Final average HMO rates for 2009 increased by 9% after plan changes, negotiations and terminations, Hewitt said in a press release.
Perhaps the biggest reason HMO premiums are holding steady is that this year, employers are negotiating more aggressively with health plans, Hewitt says. Employers are armed with analytics that highlight differences in financial efficiencies between plans, which give them the leverage to negotiate successfully.
In addition, employers that have moved their prescription drug benefits for HMO enrollees to one centralized plan are able to use drug claims data to identify and stratify health risks. With that risk assessment information, employers are in a better place to negotiate down proposed premium increases, according to Hewitt.
Maureen Fay, a principal and co-leader of Hewitt’s HMO rate analysis project, said that “While HMO rates continue to outpace inflation and underlying health care trends, employers have been increasingly successful in reducing these costs by three to four percentage points over the past few years through plan design changes, cost shifting and negotiating aggressively with health plans.”
Hewitt found that companies continue to consolidate vendors under self-insured plans, or in many cases, are terminating less efficient HMOs in favor of more efficient network models. In other cases, some employers are choosing to eliminate HMO plans altogether. According to Hewitt’s data, 56.6% of employers offered HMOs in 2009, compared to 59.1% in 2008.
Hewitt found HMO premium increases vary by region. The Southwest region is projected to see the nation’s highest rate increases at 14% – an increase of almost 100%, up from 7.3% in 2009. The West region is expected to have the lowest premium increases at 11.1%, down from 12% in 2009. “There are a number of reasons why HMO premium increases may fluctuate across regions, including variances in demographics, health risks, provider practice patterns, and plan designs,” said Jeff Smith, a principal and co-leader of the HMO rate analysis project, in the press release.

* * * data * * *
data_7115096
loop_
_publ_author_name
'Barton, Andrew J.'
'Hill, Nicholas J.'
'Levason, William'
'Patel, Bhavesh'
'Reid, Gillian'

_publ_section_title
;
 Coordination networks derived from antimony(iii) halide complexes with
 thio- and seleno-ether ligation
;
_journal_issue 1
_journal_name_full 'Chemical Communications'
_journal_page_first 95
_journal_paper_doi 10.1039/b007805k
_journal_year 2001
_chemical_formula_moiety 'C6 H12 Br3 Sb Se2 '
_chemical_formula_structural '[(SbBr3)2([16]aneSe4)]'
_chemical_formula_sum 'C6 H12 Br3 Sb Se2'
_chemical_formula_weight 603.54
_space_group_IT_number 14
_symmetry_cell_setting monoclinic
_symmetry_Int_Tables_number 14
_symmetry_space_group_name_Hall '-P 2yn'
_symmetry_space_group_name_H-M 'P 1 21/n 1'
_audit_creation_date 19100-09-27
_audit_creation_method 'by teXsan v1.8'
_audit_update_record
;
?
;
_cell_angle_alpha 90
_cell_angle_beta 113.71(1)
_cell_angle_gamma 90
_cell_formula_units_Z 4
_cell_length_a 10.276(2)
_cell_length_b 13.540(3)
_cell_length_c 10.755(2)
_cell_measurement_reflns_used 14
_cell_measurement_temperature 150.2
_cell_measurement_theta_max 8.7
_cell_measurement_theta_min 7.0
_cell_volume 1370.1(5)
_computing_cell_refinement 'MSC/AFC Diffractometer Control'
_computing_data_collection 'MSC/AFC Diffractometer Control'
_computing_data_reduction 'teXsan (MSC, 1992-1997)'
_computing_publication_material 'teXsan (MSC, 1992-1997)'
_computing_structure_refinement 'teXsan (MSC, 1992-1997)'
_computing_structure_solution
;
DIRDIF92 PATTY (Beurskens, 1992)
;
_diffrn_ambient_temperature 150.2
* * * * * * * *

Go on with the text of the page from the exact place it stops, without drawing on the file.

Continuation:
According to the press release, companies are continuing to look for ways to shift a greater portion of health care costs to employees. They are able to do so by moving to percentage rather than flat dollar cost-sharing features.
Companies are also looking at reducing their dependent subsidy dollars and focusing more on the subsidies provided to employees. This reduction is happening through increased payroll contributions for dependent health care coverage and/or by applying surcharges to encourage dependent spouses to take coverage under their own employer's plans.
In addition, more employers are conducting dependent audits, which are designed to assess and remove plan costs for dependents who do not qualify for coverage based on the employer's eligibility requirements (see Employers See Substantial Savings from Dependent Eligibility Audits ). More than two-thirds of Hewitt clients have completed an audit, have an audit in process, or are considering audits, according to the press release.
Also in an effort to cut health care costs, recent Hewitt research shows that almost two-thirds (65%) of companies are making a significant investment in the health and productivity of their employees, and many are getting specific in their wellness efforts. Hewitt's data shows approximately 80% are targeting specific health conditions in their employee population today, up from 51% just a year ago (see Corporate Wellness Efforts Find Specific Targets ).
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